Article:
BEGINNING IN 1961—and for the 48 years that followed—I administered, designed, managed and negotiated health plans covering some 40,000 employees. In the late 1970s, cost became a growing issue. Over the years, we tried every trendy thing to control costs, from HMOs to wellness programs to shifting costs to employees. Nothing worked then and nothing seems to work today.
Before you jump to the most common conclusion, there was no insurance involved in any of the plans I managed.
ALBERT EINSTEIN reportedly once said, “Everything should be made as simple as possible, but not simpler,” or words to that effect.
When it comes to investing, I have always believed that the simplest approach is the best approach. But in recent years, a new type of investment has, I believe, crossed over into the “too simple” category.
This new type of investment: target-date mutual funds. If you aren’t familiar with them, target-date funds are mutual funds that typically buy other funds.
THE SAVINGS RATE has been revised by the federal government—and the new numbers offer a rosier take on America’s financial rectitude. But is the story believable?
Make no mistake: The old figures told a sorry tale. They suggested our savings habits fell apart after 1984 and with a vengeance after 1997. But suddenly, post-1984 doesn’t look so grim. Under the new methodology, the annual savings rate averaged 11.3% over the 35 years through 1984,
JUST A FEW MONTHS ago, I wrote about my housing plans. Those plans included waiting until I was closer to retirement age before purchasing a home. Having spent the past five years as a renter, I assumed I’d keep renting until I was ready to leave fulltime work behind.
Living in a relatively inexpensive apartment complex came with a few benefits. It allowed me to invest a large part of my income in various retirement accounts.
I DON’T KNOW about you, but there are things I wish I had learned when I was young—say, at the ripe old age of three or four. I wish I had learned another language. I wish I had started the violin. I wish someone had taught me math and not just how to count to 10.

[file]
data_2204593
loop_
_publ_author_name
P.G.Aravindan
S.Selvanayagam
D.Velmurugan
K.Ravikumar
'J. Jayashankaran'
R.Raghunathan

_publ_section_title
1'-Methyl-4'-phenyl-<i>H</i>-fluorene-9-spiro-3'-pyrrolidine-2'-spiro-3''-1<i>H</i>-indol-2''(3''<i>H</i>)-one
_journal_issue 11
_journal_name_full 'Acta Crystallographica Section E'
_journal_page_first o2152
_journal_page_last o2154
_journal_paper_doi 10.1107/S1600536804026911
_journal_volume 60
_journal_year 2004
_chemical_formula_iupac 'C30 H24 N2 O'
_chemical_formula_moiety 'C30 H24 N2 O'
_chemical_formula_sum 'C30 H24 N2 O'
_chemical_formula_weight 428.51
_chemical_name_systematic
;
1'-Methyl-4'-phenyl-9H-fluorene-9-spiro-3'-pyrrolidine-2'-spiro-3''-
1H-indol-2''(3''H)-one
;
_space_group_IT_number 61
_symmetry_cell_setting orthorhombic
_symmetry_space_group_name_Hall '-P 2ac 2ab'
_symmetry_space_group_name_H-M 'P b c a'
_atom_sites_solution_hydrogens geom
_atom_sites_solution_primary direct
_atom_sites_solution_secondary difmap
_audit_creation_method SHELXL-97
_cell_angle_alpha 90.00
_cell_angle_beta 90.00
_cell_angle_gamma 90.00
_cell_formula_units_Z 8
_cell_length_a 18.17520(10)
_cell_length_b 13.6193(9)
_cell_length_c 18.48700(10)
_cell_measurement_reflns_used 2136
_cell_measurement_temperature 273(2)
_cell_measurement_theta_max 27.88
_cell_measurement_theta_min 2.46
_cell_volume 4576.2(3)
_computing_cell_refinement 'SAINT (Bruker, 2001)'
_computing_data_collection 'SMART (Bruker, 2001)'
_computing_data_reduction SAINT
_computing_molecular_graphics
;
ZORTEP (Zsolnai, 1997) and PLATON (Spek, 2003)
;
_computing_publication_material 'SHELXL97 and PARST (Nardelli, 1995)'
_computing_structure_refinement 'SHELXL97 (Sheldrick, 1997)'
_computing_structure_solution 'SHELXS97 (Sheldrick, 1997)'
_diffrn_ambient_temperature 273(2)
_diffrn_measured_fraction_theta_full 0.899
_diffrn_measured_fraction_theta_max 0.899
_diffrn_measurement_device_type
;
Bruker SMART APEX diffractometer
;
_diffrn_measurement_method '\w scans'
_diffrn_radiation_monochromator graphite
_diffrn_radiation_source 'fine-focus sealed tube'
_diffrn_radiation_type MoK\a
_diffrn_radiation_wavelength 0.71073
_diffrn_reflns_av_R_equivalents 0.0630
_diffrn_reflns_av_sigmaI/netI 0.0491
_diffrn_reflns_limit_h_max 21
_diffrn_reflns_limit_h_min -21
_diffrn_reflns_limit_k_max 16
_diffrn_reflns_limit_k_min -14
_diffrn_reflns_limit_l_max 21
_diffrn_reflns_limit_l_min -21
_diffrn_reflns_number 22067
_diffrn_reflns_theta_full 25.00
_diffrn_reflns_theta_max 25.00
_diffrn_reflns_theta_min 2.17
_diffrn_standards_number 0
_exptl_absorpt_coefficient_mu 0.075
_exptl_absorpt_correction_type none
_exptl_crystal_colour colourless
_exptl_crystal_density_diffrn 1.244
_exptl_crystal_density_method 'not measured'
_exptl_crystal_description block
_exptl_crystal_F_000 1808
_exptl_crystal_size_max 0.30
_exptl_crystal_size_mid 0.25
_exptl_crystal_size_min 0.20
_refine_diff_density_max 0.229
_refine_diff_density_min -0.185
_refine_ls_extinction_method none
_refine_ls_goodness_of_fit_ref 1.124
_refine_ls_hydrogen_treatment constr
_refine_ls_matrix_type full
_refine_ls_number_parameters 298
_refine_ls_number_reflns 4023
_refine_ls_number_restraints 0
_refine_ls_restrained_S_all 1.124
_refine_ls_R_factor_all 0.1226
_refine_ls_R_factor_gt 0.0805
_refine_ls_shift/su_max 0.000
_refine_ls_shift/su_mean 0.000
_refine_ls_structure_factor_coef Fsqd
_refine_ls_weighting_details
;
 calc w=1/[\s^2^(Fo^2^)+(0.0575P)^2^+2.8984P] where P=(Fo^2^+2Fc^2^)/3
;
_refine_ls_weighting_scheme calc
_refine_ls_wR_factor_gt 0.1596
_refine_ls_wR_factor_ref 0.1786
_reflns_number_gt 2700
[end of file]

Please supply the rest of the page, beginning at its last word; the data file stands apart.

I believe we can learn all these things and more at a very early age. Why? Because we are human sponges when we’re children.
JORDAN PETERSON, a Canadian clinical psychologist and professor at the University of Toronto, has thundered onto the cultural scene, thanks in large part to his book 12 Rules for Life: An Antidote to Chaos. I began reading with healthy skepticism, but quickly became a fan.
Not that the doctor and I agree on all points. But the book immediately confronted my intellectual laziness in a careful but unavoidable way.
PICKING WINNING stocks seems so easy—and yet most investors fail miserably. Why? Partly, it’s the nature of the stock market, with its fierce competition, unavoidable trading costs and gains skewed toward a minority of shares. But partly, it’s the emotional pitfalls that trip up all too many investors. I pull together these various threads in my latest article for Creative Planning—and offer eight reasons the apparently easy money so often proves elusive.
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I AM NOT an investment expert. I am befuddled by such things as puts and calls. Who is putting what where?